Subject: Re: [boost] Probing interest in a typed XML traversal library
From: Klaim (mjklaim_at_[hidden])
Date: 2010-12-02 05:54:59
Your library seems interesting (I'm not an expert at all here but I like the
However the examples are far from being obvious about this librarie's use.
Maybe some kind of "hello world" or simple FULL example might help?
A simple heavily commented program doing some simple manipulations using a
given test xml file and an xsd file might be a good idea.
I understand the global idea but your examples are only about retrieving
informations. Maybe I missed a more complete example?
By the way, did you already setup some performance tests? Just to get an
On Tue, Nov 30, 2010 at 20:21, Sumant Tambe <sutambe_at_[hidden]> wrote:
> Hello boosters!
> I'm interested in gauging interest in a typed XML traversal library that
> combines the succinctness of XPath with the type-safety of XML data-binding
> tools. I've been developing one such library called LEESA: Language for
> Embedded Query and Traversal <http://www.dre.vanderbilt.edu/LEESA>. LEESA
> has several capabilities:
> 1. Succinct and expressive XPath-like notation for writing object
> structure traversals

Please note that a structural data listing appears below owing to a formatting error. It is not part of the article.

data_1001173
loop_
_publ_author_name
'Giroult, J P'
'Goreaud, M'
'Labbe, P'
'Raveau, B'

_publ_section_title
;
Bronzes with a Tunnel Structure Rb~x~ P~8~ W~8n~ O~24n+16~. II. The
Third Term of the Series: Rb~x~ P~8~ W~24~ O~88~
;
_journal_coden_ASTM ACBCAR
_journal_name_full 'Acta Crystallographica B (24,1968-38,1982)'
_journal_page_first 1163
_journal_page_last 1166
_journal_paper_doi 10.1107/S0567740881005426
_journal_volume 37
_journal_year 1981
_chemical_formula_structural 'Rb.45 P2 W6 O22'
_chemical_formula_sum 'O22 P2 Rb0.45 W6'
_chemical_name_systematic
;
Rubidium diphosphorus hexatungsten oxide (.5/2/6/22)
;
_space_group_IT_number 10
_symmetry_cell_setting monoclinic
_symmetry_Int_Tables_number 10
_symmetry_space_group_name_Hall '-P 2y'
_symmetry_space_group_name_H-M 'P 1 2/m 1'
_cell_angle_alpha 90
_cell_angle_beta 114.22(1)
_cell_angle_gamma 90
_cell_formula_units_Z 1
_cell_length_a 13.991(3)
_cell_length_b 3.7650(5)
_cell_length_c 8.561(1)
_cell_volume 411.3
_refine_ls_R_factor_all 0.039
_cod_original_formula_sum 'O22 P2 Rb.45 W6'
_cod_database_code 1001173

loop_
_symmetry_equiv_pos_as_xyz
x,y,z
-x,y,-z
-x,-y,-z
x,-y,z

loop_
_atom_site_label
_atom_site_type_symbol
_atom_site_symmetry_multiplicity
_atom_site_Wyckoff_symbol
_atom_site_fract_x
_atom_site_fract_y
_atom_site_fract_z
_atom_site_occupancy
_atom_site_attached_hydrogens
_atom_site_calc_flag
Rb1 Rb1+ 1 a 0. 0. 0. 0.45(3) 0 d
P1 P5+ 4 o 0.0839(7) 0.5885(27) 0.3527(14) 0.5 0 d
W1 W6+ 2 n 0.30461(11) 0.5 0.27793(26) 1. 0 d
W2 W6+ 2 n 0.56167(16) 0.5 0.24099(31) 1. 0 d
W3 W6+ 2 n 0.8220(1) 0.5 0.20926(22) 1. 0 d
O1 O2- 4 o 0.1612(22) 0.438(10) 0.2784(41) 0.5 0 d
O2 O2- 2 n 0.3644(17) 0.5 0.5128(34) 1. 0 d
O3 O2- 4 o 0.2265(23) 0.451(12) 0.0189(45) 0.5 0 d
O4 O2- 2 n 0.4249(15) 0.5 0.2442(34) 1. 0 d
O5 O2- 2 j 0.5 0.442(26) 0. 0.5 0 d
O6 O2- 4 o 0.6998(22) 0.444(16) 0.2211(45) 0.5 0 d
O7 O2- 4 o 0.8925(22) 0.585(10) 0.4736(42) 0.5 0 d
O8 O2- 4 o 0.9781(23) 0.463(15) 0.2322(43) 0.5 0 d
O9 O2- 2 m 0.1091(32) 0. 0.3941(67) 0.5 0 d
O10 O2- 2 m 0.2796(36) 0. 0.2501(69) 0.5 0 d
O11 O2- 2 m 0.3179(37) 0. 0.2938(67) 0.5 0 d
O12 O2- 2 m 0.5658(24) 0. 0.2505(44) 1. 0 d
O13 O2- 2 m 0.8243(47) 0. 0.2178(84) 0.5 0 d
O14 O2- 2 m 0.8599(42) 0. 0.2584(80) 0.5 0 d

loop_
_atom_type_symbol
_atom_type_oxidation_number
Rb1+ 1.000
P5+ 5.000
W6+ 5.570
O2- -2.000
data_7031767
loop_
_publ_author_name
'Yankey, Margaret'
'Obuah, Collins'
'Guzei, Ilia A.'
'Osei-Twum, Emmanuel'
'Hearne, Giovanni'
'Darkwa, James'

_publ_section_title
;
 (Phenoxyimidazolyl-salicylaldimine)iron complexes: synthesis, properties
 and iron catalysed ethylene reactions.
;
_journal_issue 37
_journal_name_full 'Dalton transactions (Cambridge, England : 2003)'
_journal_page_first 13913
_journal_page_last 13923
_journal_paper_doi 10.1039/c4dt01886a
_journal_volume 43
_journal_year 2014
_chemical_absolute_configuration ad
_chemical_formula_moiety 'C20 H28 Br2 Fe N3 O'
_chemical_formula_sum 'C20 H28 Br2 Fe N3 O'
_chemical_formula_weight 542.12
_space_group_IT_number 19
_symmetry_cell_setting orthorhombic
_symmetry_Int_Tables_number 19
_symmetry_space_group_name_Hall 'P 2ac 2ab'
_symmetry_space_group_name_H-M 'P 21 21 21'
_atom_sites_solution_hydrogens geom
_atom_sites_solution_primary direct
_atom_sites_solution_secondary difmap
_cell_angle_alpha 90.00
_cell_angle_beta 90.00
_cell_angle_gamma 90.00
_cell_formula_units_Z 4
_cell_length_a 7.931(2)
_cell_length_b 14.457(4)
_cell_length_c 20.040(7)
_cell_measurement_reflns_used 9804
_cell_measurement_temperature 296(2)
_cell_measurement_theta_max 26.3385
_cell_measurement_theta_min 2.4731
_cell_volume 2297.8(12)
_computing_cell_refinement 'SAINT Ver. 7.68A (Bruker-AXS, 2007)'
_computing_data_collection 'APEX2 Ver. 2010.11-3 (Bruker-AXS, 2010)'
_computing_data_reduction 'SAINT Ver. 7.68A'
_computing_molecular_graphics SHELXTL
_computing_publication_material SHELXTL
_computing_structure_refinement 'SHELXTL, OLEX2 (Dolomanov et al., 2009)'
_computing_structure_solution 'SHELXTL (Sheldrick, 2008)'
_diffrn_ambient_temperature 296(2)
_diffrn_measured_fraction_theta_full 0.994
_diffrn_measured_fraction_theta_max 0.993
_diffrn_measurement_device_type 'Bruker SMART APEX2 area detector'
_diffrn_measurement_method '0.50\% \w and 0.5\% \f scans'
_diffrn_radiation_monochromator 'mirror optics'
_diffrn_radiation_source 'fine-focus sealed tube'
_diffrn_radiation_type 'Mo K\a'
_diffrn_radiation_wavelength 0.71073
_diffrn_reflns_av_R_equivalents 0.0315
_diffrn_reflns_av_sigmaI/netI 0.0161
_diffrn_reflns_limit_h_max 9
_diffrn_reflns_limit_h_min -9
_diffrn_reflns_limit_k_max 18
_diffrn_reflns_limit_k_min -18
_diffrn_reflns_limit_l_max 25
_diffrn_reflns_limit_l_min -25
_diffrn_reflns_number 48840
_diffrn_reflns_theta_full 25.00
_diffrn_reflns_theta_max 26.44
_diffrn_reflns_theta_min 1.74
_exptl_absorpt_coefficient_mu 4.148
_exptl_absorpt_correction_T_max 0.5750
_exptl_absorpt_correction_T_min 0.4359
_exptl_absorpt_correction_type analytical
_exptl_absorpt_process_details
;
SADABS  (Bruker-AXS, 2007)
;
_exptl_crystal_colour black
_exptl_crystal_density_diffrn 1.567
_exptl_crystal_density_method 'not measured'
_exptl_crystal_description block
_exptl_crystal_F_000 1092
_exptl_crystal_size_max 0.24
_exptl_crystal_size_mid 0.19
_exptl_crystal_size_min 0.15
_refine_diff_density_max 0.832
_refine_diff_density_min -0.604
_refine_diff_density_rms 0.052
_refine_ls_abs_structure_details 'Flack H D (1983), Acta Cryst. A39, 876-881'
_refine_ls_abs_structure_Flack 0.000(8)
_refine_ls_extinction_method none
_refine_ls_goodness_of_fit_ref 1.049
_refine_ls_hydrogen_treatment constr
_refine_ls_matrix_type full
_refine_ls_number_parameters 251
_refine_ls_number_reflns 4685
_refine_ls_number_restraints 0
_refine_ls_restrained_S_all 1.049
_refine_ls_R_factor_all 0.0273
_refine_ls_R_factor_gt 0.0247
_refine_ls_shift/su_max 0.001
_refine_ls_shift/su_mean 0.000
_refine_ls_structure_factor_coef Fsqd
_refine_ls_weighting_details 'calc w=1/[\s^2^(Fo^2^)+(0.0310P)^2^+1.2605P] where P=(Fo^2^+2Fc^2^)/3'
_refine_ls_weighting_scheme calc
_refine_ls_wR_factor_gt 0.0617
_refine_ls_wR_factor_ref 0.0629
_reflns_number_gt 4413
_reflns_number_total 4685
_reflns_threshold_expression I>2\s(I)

> 2. Supports child, parent, sibling, descendant, ancestor axes
> 3. Compile-time schema conformance checking
> 4. Supports GOF visitors and hierarchical visitors
> 5. Strategic Programming ... and more!
> Here are two quick examples comparing XPath and LEESA. More examples are
> available on the LEESA homepage.
> XPath expression: "/catalog/book/author/name/text()"
> LEESA expression:
> *std::vector<name> author_names = evaluate(root, catalog() >> book() >>
> author() >> name()); *
> XPath expression: "//name/text()"
> LEESA Expression:
> *std::vector<name> names = evaluate(root, catalog() >>
> DescendantsOf(catalog(), name())); *
> The above expressions are checked for schema-conformance at compile-time.
> LEESA builds these capabilities on top of existing XML data binding tools
> that generate C++ code from .xsd files. The general process of using LEESA
> is as follows:
> 1. Generate C++ classes using your favorite XML data binding tool
> 2. A python script that comes with LEESA adds a few functions in
> every generated
> C++ class. It generates a lot of typedefs and helper functions, which
> invoke tool generated code. This creates a bridge between LEESA and the
> code generated by the xml data binding tool. Currently it supports Code
> Synthesis's xsd and Universal Data Model (UDM) from Vanderbilt University
> the underlying code generators.
> 3. The user includes LEESA.h in his/her C++ program (it is
> header-only), uses
> its programming model, compiles, and links with the tool generated code
> So folks, please speak up if you are interested in having such a library in
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